Top Ten: Greatest Nintendo Peripherals

A look back at some of the greatest add-ons and peripherals to ever grace Nintendo systems.

By Kyle England. Posted 08/27/2013 10:00 3 Comments     ShareThis

8. SNES Mouse – SNES – 1992

Now here’s an interesting device indeed. The Super Nintendo Mouse was a new kind of controller, designed to imitate the standard mouse of a personal computer. It’s a standard track ball mouse with two buttons, so it’s got nothing fancy as far as hardware goes. But the idea was novel at the time– a full range pointer on a console! It launched with Mario Paint in 1992 along with a Nintendo-branded mousepad, to give you that authentic feel of messing around on your parents’ PC.

Actually, the SNES Mouse was surprisingly well supported given its odd nature, with over four dozen compatible games. Now, most of these games were puzzle games or educational tools, but it’s still pretty cool, right? You could even use the mouse with the Super Game Boy accessory to draw your own custom borders.

Nintendo never released another official mouse accessory on a console, but the idea of using pointing controls for more precision carried on into the future. Just look at the Wii remote and its IR pointing– it’s faster to select than with a standard button input, and its origins can be found in the old SNES Mouse.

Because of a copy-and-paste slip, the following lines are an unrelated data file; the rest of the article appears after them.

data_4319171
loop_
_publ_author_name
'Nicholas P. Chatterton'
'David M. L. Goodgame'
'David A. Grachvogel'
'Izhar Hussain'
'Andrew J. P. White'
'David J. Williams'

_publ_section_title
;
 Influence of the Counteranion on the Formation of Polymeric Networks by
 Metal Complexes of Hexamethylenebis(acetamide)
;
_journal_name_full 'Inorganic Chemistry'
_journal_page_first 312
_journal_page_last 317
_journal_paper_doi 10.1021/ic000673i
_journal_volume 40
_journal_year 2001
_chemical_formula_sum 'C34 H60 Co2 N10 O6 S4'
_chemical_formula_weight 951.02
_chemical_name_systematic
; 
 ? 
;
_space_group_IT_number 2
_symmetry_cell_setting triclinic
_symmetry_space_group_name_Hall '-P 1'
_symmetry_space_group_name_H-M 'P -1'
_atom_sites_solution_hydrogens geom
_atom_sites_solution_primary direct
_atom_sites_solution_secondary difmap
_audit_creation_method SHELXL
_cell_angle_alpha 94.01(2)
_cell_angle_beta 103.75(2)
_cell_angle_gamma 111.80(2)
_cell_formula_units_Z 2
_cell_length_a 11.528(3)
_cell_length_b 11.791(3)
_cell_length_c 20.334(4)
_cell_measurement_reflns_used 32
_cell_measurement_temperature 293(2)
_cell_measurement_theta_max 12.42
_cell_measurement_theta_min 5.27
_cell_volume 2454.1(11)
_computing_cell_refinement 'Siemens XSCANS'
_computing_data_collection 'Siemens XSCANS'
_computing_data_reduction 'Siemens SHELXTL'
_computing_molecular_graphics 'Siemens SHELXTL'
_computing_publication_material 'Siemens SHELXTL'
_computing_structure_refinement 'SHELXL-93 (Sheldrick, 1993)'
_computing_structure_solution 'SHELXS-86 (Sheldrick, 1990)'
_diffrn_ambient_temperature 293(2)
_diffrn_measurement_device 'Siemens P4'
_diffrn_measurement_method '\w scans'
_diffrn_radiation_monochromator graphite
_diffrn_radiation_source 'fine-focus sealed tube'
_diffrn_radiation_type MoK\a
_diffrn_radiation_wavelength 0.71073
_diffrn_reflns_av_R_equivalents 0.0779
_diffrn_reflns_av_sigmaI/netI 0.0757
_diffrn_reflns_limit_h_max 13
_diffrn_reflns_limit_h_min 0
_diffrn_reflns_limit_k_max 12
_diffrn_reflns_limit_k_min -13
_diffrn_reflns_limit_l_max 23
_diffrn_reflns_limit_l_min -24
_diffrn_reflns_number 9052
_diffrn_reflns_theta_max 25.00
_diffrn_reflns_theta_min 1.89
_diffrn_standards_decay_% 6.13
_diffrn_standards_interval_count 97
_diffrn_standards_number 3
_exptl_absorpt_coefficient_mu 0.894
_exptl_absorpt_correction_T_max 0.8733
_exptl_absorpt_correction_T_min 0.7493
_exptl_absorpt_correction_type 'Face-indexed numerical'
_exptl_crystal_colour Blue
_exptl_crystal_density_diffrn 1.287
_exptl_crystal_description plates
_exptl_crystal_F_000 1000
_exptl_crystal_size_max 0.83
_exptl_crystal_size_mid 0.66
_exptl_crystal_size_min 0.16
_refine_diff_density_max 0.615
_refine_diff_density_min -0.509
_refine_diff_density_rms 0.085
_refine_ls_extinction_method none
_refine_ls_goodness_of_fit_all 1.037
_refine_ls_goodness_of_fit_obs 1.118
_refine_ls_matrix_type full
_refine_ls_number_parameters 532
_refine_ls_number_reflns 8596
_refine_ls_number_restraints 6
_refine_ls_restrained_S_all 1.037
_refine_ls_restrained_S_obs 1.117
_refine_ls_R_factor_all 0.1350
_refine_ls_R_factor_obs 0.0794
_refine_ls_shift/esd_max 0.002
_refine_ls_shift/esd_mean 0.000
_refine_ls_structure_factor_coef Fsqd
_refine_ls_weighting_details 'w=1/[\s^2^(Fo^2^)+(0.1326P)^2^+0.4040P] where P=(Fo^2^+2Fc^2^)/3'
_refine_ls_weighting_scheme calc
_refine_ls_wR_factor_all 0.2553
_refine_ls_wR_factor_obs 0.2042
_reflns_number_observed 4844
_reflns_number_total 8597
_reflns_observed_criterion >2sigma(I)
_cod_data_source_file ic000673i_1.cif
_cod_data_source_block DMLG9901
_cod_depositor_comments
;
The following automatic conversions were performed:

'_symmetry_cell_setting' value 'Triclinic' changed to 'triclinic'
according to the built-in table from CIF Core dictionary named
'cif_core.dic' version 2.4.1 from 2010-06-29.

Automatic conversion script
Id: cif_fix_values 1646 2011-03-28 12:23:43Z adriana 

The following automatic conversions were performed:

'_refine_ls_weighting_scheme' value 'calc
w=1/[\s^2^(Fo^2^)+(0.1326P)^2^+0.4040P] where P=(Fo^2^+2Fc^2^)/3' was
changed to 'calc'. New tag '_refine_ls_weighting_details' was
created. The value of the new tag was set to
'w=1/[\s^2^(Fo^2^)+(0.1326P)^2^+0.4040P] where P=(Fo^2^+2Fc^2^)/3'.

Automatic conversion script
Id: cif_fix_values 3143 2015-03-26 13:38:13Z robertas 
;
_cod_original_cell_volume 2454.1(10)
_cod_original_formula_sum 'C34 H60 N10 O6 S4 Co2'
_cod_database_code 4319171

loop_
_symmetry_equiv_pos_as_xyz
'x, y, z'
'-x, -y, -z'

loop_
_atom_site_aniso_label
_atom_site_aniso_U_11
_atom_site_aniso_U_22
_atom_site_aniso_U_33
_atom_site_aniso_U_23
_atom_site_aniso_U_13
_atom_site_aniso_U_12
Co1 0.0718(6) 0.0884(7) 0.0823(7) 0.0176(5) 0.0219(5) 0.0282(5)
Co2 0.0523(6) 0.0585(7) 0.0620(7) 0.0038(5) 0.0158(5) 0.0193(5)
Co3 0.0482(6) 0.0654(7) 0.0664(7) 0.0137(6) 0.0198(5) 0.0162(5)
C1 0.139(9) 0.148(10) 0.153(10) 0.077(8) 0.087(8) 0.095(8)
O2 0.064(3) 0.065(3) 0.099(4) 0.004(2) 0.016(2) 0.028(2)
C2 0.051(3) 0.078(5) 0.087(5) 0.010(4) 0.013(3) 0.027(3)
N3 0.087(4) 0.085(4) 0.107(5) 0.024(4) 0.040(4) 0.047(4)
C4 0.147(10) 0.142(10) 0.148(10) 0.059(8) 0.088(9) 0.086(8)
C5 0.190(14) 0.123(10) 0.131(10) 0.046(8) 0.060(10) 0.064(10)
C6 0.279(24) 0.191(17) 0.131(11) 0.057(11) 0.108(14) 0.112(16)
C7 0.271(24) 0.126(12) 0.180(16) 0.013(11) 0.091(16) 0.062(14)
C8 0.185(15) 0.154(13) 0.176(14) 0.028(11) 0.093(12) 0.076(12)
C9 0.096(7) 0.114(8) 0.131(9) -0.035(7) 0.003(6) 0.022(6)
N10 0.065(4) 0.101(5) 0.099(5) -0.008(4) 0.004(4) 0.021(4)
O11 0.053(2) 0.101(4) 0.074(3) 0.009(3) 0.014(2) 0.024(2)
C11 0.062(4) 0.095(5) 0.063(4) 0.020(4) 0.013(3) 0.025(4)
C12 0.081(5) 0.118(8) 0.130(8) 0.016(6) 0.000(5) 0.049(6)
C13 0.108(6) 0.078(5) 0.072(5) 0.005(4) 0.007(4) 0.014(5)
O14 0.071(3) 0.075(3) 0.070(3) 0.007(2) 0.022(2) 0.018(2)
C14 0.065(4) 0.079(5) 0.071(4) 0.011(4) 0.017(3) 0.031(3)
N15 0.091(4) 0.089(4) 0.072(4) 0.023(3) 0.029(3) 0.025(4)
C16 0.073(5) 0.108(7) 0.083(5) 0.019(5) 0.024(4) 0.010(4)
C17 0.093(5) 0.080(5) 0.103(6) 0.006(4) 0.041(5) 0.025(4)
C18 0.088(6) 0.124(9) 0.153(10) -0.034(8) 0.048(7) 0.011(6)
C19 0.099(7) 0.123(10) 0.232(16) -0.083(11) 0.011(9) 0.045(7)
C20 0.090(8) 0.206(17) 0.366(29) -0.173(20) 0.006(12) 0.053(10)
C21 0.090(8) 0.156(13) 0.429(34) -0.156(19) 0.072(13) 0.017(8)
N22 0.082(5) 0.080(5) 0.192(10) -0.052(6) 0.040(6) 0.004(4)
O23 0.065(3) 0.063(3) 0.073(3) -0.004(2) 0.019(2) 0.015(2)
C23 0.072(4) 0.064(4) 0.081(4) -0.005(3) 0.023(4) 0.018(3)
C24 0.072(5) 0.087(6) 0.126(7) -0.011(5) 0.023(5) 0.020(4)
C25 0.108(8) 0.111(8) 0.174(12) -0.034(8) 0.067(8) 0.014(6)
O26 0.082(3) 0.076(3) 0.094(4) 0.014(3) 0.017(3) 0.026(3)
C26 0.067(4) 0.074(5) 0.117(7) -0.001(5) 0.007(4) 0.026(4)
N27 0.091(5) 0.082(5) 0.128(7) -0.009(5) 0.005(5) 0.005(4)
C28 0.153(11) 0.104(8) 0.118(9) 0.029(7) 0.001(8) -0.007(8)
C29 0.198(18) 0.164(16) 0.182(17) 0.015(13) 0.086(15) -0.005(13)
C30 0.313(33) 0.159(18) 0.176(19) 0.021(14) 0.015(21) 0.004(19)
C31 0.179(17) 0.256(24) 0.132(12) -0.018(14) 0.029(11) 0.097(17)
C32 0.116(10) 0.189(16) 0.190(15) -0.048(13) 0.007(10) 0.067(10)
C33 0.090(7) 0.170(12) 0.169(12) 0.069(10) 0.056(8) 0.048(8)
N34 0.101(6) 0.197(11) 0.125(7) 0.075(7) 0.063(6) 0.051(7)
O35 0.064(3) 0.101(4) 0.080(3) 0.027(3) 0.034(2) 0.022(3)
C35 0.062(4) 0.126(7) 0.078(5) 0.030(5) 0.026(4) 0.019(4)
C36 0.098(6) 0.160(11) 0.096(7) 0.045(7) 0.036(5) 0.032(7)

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3 Responses to “Top Ten: Greatest Nintendo Peripherals”

  • 1558 points
    penduin says...

    Technical nitpick: The NES Zapper doesn’t need a curved CRT, just a sufficiently bright and fast (fast being the sticking point with modern TVs) display. Pull the trigger and the screen goes black, with a bright box covering one “hit” zone, for one 60th of a second per on-screen target. Some games let you aim at a light bulb and win, if it wasn’t checking for dark during the surrounding frames.

    The Super Scope was even crazier; its hit or miss mechanism was actually based on the timing of when individual pixels were being lit on the screen within that 1/60th of a second timeslice. (Notice how no Super Scope game ever used very dark colors?)

    We might someday build a plasma or LCD bright and fast enough to work with the Zapper, but the Super Scope has almost no chance. :^)

  • 702 points
    Matthew Tidman says...

    I’m kind of sad that the power pad for NES didn’t make the list even as an honorable mention. I remember hours spent playing World Class Track Meet with that thing and trying to figure out how long I could jump off the mat before jumping back on to get insane scores. Of course, it always ended up being me and my sister kneeling next to the mat slapping the run buttons as fast as we could… Good times.

    Also, where were the good peripherals for SNES. I honestly can’t think of any besides the Super Game Boy.

  • 267 points
    decoupage says...

    The rumble pak was great for one reason… The video tape that Nintendo Power sent in the mail advertising Star Fox 64 and the rumble pak.

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